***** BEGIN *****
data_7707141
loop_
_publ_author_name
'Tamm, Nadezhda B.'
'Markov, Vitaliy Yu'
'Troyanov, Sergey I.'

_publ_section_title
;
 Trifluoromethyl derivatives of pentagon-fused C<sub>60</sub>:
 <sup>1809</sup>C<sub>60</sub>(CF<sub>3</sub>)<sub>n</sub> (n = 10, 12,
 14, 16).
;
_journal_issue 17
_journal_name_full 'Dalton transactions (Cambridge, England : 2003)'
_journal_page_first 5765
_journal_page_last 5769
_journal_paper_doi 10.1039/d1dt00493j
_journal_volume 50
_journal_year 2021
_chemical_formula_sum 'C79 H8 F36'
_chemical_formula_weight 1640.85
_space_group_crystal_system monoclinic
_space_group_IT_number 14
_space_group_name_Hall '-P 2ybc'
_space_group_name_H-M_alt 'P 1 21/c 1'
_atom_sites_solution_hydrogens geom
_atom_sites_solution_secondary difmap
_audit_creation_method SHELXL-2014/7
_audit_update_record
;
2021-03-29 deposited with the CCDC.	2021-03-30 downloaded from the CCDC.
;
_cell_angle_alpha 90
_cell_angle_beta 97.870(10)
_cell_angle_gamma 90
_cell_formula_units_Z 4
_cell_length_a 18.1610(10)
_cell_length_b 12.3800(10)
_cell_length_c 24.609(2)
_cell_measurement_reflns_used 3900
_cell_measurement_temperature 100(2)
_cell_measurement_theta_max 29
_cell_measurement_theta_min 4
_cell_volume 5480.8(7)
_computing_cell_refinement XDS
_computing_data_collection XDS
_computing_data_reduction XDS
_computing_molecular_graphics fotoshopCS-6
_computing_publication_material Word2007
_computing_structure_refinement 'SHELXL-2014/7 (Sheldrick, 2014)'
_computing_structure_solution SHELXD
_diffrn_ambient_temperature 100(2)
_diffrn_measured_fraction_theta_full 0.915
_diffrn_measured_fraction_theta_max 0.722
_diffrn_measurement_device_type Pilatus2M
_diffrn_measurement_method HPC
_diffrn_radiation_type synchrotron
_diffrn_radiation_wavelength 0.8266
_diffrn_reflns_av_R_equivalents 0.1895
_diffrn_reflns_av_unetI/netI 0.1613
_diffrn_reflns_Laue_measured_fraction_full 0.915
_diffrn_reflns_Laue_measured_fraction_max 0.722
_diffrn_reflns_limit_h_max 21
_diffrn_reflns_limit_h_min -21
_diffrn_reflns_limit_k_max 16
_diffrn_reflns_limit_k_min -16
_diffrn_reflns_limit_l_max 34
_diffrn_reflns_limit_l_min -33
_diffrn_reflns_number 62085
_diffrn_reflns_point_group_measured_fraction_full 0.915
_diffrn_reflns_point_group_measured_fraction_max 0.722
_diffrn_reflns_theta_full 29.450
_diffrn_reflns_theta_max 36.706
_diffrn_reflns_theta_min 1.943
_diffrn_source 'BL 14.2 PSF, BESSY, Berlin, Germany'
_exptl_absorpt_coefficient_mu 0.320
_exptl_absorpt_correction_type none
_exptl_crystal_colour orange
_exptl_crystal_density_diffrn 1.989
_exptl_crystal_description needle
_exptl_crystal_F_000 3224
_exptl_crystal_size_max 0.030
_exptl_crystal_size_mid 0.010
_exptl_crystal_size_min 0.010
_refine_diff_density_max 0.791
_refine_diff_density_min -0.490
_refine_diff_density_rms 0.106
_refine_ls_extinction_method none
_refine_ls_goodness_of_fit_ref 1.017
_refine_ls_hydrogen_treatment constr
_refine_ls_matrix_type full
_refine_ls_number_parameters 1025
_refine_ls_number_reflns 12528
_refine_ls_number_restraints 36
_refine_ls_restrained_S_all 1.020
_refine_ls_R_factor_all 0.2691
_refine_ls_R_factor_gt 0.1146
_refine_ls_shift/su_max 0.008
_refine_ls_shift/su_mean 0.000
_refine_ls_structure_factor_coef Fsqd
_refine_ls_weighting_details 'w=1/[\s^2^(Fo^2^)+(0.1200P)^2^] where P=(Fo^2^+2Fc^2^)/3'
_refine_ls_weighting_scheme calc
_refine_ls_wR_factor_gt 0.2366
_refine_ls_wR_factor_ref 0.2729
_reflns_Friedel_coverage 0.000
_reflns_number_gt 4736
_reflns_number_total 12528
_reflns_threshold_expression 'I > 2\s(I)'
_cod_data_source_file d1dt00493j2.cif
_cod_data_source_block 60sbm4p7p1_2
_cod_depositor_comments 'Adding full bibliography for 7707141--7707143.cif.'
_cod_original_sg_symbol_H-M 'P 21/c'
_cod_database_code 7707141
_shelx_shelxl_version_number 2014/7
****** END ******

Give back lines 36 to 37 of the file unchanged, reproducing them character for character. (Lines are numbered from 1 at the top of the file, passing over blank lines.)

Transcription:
_cell_formula_units_Z 4
_cell_length_a 18.1610(10)